Cherry Street Cleared For Landing
GRAND RAPIDS — What do the Thomas M. Cooley Law School, the Black Rose Irish Pub, the office building at 120 Ionia Ave. SE, EQ3 Furniture, the United Way headquarters, the home of Design Plus, the Western Michigan University Graduate Center, the Bank of Holland, the proposed Tall House development and the new Heartside parking ramp have in common?
All those projects mark the completion of the original plan for the Cherry Street Landing project, a development that Rockford Construction Co. first unveiled a decade ago.
“This is a very exciting day for us,” said Rockford COO Kurt Hassberger. “Today we’re talking about the last piece of Cherry Street Landing.”
That last piece is the remaining portion of the Area 3 parking lot along Ionia Avenue, just east of Van Andel Arena and just north of The Bank of Holland building.
Tall House Enterprises is in the process of purchasing the property from the Downtown Development Authority for $130,000 for the Tall House at 45 Ionia, a $27 million building project that will rise nine stories and contain 70 condominiums, 15,000 square feet of retail space and 25,000 square feet for offices.
“We’ll have first-floor retail and office space on the second level,” said Mary Witte, a partner with George Haworth in Tall House Enterprises.
The Downtown Development Authority agreed to the transaction last week, which still needs approval from the city commission. The property transfer is actually a three-way deal between the DDA, CSL West Associates LLC and Tall House. CSL West owned the site but left the title with the DDA so the city could continue to operate the parking lot.
The agreement calls for Tall House to begin construction on the 200,000-square-foot development by the end of next year or face a $100,000 penalty, a provision that DDA Executive Director Jay Fowler said was similar to the one the city included in its contract with Two West Fulton for that $24 million project at Fulton and Division.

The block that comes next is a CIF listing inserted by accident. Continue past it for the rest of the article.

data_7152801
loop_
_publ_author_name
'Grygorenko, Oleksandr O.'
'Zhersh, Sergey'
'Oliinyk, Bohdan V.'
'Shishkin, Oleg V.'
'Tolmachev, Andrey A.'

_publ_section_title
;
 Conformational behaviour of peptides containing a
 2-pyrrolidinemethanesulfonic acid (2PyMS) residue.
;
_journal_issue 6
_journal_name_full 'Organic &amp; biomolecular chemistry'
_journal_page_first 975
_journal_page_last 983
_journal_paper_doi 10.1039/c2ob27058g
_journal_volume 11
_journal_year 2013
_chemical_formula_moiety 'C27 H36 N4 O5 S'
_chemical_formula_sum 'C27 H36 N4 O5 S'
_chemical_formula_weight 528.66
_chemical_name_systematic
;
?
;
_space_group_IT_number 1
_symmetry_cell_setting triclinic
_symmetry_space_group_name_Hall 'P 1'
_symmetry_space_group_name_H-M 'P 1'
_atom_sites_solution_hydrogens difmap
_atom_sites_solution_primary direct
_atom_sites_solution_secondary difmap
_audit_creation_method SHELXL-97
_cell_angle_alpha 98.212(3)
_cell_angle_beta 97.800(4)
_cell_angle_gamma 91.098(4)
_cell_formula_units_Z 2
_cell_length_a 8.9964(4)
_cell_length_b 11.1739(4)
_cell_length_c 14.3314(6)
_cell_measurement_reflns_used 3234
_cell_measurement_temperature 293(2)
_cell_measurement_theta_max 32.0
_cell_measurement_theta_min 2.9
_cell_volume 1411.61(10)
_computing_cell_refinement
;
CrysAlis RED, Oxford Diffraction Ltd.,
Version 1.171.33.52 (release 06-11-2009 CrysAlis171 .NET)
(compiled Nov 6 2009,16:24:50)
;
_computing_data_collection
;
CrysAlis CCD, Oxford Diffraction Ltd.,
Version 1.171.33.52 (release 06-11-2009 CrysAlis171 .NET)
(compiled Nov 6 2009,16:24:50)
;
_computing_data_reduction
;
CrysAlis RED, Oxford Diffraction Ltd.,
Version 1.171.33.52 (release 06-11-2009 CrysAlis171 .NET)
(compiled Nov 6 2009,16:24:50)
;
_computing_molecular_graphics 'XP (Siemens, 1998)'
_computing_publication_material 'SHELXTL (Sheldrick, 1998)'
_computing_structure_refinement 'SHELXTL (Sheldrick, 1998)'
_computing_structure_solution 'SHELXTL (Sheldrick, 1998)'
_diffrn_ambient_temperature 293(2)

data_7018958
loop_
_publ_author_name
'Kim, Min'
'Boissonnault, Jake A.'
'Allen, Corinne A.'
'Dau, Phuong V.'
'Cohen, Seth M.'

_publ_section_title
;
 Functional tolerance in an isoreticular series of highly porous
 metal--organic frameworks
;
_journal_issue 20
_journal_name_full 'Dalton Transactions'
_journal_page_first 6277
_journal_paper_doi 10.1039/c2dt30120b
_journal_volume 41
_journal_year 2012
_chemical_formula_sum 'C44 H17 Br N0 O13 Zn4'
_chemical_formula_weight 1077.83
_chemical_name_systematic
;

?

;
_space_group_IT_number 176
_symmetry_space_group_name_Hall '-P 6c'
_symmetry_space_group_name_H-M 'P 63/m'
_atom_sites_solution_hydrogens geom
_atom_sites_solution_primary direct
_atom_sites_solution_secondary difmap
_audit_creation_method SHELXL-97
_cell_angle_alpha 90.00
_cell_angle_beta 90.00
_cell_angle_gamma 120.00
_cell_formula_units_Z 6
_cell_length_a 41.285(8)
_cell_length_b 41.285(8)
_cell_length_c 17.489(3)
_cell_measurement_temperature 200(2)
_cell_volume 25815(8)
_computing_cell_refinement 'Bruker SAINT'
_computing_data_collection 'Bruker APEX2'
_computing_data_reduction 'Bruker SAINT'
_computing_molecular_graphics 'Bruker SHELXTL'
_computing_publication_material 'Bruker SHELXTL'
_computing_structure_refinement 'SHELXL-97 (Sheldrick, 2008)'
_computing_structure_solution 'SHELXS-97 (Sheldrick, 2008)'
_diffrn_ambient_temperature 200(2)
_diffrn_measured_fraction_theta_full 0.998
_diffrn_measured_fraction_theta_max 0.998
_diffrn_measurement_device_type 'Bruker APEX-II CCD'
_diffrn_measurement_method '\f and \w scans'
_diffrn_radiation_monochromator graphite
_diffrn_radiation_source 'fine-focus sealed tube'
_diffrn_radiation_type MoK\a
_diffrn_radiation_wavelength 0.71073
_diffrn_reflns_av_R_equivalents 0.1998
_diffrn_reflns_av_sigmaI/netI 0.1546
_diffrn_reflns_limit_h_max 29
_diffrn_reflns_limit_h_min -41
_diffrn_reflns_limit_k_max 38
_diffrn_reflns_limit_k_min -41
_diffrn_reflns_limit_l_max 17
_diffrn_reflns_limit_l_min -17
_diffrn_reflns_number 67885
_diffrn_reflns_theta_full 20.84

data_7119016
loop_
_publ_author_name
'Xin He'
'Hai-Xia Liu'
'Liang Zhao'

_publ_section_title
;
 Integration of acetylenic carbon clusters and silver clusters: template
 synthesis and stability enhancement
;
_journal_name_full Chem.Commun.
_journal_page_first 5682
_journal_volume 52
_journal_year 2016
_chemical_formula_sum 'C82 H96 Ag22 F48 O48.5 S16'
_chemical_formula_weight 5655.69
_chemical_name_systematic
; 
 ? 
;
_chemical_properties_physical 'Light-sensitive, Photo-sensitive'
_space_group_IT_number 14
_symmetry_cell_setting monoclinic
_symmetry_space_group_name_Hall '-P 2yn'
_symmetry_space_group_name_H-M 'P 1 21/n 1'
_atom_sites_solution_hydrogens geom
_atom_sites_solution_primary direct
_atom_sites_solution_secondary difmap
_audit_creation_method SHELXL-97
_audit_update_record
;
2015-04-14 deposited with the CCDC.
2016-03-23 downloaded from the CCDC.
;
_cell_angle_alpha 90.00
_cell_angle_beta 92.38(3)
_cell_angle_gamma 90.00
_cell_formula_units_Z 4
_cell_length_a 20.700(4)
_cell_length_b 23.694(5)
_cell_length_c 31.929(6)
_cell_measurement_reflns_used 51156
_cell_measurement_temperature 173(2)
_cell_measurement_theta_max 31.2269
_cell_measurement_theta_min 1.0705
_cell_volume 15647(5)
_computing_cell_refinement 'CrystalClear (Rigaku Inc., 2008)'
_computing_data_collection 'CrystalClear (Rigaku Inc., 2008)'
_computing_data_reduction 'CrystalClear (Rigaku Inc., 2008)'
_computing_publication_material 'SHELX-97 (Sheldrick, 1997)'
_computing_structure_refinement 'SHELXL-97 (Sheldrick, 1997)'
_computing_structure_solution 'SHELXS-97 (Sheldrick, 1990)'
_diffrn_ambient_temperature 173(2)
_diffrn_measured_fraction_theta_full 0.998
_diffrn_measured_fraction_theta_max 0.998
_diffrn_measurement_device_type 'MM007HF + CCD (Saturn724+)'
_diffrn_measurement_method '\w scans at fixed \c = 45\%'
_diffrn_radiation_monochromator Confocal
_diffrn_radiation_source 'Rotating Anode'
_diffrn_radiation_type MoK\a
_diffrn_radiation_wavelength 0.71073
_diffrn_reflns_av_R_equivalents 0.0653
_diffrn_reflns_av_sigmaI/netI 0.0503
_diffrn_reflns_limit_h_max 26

“They still would be bound by the development agreement,” said DDA counsel Dick Wendt, if Tall House failed to begin construction by the imposed deadline.
Haworth told the DDA they have their financing in place and they would go ahead with the project even though the Michigan Economic Development Corp. denied their request for brownfield status and the tax break that accompanies the designation.
“Without a brownfield tax incentive, it makes it more difficult,” said Haworth of funding the project. “We are now trying to understand why (the project was denied).”
Rockford began the six-block Cherry Street Landing project with SIBSCO LLC, a real estate firm owned by the Peter Sechhia family, after the arena opened in 1996. A few years ago, RDV Corp. became Rockford’s partner and the two formed CSL West. The Richard DeVos family owns RDV Corp.
“We’ve pretty much redeveloped the six blocks there,” said Hassberger.
But Hassberger added that CSL West hasn’t entirely vacated the landing strip yet. The firm owns a former hotel there and sees that building as a “natural” to be renovated into housing. The partners also see the Thomas M. Cooley Law School as a natural market for that housing project.
“We haven’t given up on the building,” said Hassberger of the former Heartside Manor. “We still own it.”